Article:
So after 15 years or so, I have finally started driving my 1948 Ford F-1. It has one of your early cross member kits (Industrial Chassis Inc.) with 4 cylinder springs (uncut), Western Chassis drop spindles (as suggested by you) and retains the stock Dodge Dakota front sway bar (owner fabricated brackets). I also installed a rear parallel leaf spring kit from another manufacturer, who is no longer in business, and a rear sway bar out of a Chevy Blazer (owner fabricated brackets). The ride height is perfect for daily driving, not too low for obstacles, speed bumps and curbs. I am running a 1997 Dodge Dakota 5.2 liter (318 cu/in) Mpi motor with the 4 speed automatic overdrive transmission. The truck handles like it is on rails, I am very happy with the components that I have chosen and also with the quality and ease of installation that the kits provided by you (Industrial Chassis Inc.). As a side note, I have none of the bump steer issues that I have read about with some peoples installations of your product. I also have one of your hanging brake pedal kits in my truck.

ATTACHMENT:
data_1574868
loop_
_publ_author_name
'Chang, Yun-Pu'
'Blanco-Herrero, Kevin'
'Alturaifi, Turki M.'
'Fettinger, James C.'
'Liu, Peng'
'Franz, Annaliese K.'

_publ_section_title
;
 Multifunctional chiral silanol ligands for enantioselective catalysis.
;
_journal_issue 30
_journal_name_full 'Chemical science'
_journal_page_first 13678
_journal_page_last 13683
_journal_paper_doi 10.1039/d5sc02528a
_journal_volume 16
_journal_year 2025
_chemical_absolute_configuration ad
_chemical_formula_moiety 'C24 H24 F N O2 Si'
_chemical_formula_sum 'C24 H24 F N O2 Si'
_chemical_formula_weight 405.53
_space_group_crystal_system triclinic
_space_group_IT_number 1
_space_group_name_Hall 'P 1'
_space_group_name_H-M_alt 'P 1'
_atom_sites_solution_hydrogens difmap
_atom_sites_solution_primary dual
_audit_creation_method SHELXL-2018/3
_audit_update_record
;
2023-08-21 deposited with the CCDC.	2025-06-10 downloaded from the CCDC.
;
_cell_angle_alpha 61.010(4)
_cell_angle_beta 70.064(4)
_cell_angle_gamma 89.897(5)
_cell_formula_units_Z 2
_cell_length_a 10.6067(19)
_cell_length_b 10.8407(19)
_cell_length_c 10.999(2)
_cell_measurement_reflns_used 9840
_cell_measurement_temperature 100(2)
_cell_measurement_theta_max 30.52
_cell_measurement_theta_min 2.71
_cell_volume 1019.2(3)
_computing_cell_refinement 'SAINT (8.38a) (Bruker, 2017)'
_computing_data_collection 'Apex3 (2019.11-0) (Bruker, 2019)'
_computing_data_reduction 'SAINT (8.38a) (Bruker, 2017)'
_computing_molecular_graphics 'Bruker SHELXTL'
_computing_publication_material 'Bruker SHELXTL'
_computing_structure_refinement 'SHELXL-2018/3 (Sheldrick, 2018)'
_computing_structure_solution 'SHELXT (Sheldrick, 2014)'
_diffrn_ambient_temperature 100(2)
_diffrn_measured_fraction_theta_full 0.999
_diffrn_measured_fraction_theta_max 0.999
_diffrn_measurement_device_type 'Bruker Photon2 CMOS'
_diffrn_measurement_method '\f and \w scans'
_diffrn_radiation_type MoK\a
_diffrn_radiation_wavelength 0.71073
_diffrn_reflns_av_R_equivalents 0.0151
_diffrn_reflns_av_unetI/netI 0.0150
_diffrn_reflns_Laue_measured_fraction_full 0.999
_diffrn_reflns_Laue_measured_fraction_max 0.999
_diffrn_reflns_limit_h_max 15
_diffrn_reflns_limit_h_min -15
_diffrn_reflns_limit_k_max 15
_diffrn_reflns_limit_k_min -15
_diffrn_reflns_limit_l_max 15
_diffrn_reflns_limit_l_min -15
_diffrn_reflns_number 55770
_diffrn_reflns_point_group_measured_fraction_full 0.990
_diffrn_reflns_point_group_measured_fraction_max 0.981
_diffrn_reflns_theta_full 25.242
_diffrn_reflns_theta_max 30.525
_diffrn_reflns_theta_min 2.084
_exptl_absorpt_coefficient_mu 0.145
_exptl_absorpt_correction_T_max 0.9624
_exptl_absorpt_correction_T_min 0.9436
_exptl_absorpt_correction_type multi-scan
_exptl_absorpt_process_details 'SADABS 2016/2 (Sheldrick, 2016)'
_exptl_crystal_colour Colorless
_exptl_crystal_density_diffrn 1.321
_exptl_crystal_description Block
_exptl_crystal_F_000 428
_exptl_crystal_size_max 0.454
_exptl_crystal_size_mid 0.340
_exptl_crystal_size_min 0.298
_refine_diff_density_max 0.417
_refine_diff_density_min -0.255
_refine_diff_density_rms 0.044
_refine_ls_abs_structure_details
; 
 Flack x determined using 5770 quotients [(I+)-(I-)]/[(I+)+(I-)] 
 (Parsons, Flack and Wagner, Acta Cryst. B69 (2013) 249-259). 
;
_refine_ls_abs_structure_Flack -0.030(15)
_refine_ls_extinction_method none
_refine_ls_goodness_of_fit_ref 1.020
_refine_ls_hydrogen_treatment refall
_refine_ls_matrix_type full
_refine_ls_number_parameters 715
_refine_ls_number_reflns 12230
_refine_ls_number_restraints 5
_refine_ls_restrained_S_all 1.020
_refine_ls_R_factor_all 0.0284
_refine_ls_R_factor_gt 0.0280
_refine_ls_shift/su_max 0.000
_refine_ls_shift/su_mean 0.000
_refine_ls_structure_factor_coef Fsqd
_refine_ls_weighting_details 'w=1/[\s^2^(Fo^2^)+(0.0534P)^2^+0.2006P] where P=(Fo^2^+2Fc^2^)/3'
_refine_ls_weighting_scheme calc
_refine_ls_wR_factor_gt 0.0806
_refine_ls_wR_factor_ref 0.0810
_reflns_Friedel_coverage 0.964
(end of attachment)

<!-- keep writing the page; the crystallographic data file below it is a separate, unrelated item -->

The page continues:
2 thoughts on “Mark Crellin 1948 Ford F1”
I also have a long running build up of a ’50 F-1 using an Industrial Chassis – Dakota crossmember. If you wouldn’t mind I have a few questions for you. What is the diameter of the front and rear sway bars. Did you install them both at the same time or did you drive the truck with only the front bar? I would like to end up with as good of handling truck as possible with limited body roll. I used the same donor vehicle but without any dropped spindles. Your truck looks great. Thanks for your assistance
I haven’t made any Dakota based kits for the F1 in a long time. And have not intention of doing anything further.
Trucks rarely need rear anti-sway bars. Fronts, unless you are building a track day car/truck, the stock bar will work just fine.